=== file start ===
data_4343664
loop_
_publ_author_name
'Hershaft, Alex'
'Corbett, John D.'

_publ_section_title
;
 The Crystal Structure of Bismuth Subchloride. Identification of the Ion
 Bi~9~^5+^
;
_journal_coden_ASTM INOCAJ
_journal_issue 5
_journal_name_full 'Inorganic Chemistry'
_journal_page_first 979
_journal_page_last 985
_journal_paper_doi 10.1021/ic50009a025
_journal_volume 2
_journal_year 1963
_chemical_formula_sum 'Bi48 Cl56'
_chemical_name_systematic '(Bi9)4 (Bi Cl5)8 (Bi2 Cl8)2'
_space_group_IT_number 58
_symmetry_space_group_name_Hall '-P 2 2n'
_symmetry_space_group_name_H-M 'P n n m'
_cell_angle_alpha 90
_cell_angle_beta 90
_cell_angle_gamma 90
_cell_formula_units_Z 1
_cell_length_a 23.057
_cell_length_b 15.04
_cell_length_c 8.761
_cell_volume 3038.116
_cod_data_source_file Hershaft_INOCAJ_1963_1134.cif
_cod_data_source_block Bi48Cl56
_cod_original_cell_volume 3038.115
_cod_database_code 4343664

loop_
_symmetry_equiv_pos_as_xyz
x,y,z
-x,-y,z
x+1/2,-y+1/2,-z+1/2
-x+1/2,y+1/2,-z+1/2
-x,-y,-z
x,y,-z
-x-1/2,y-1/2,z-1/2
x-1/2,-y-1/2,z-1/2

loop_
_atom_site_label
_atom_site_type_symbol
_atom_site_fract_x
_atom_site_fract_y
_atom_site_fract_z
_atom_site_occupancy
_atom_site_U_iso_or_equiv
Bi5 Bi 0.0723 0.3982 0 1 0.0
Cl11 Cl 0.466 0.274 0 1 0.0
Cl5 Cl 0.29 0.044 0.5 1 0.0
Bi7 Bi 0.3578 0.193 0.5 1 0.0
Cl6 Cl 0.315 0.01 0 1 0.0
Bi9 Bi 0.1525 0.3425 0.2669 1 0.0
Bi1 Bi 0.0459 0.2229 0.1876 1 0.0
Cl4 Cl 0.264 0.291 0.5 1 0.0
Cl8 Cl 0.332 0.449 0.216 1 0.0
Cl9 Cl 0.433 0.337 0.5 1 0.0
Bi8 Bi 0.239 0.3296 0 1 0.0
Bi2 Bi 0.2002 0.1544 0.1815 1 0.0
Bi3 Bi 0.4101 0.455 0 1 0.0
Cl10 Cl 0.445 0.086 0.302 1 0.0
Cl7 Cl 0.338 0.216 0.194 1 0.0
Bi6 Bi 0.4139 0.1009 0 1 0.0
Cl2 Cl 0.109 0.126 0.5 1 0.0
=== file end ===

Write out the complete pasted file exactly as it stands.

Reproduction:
data_4343664
loop_
_publ_author_name
'Hershaft, Alex'
'Corbett, John D.'

_publ_section_title
;
 The Crystal Structure of Bismuth Subchloride. Identification of the Ion
 Bi~9~^5+^
;
_journal_coden_ASTM INOCAJ
_journal_issue 5
_journal_name_full 'Inorganic Chemistry'
_journal_page_first 979
_journal_page_last 985
_journal_paper_doi 10.1021/ic50009a025
_journal_volume 2
_journal_year 1963
_chemical_formula_sum 'Bi48 Cl56'
_chemical_name_systematic '(Bi9)4 (Bi Cl5)8 (Bi2 Cl8)2'
_space_group_IT_number 58
_symmetry_space_group_name_Hall '-P 2 2n'
_symmetry_space_group_name_H-M 'P n n m'
_cell_angle_alpha 90
_cell_angle_beta 90
_cell_angle_gamma 90
_cell_formula_units_Z 1
_cell_length_a 23.057
_cell_length_b 15.04
_cell_length_c 8.761
_cell_volume 3038.116
_cod_data_source_file Hershaft_INOCAJ_1963_1134.cif
_cod_data_source_block Bi48Cl56
_cod_original_cell_volume 3038.115
_cod_database_code 4343664

loop_
_symmetry_equiv_pos_as_xyz
x,y,z
-x,-y,z
x+1/2,-y+1/2,-z+1/2
-x+1/2,y+1/2,-z+1/2
-x,-y,-z
x,y,-z
-x-1/2,y-1/2,z-1/2
x-1/2,-y-1/2,z-1/2

loop_
_atom_site_label
_atom_site_type_symbol
_atom_site_fract_x
_atom_site_fract_y
_atom_site_fract_z
_atom_site_occupancy
_atom_site_U_iso_or_equiv
Bi5 Bi 0.0723 0.3982 0 1 0.0
Cl11 Cl 0.466 0.274 0 1 0.0
Cl5 Cl 0.29 0.044 0.5 1 0.0
Bi7 Bi 0.3578 0.193 0.5 1 0.0
Cl6 Cl 0.315 0.01 0 1 0.0
Bi9 Bi 0.1525 0.3425 0.2669 1 0.0
Bi1 Bi 0.0459 0.2229 0.1876 1 0.0
Cl4 Cl 0.264 0.291 0.5 1 0.0
Cl8 Cl 0.332 0.449 0.216 1 0.0
Cl9 Cl 0.433 0.337 0.5 1 0.0
Bi8 Bi 0.239 0.3296 0 1 0.0
Bi2 Bi 0.2002 0.1544 0.1815 1 0.0
Bi3 Bi 0.4101 0.455 0 1 0.0
Cl10 Cl 0.445 0.086 0.302 1 0.0
Cl7 Cl 0.338 0.216 0.194 1 0.0
Bi6 Bi 0.4139 0.1009 0 1 0.0
Cl2 Cl 0.109 0.126 0.5 1 0.0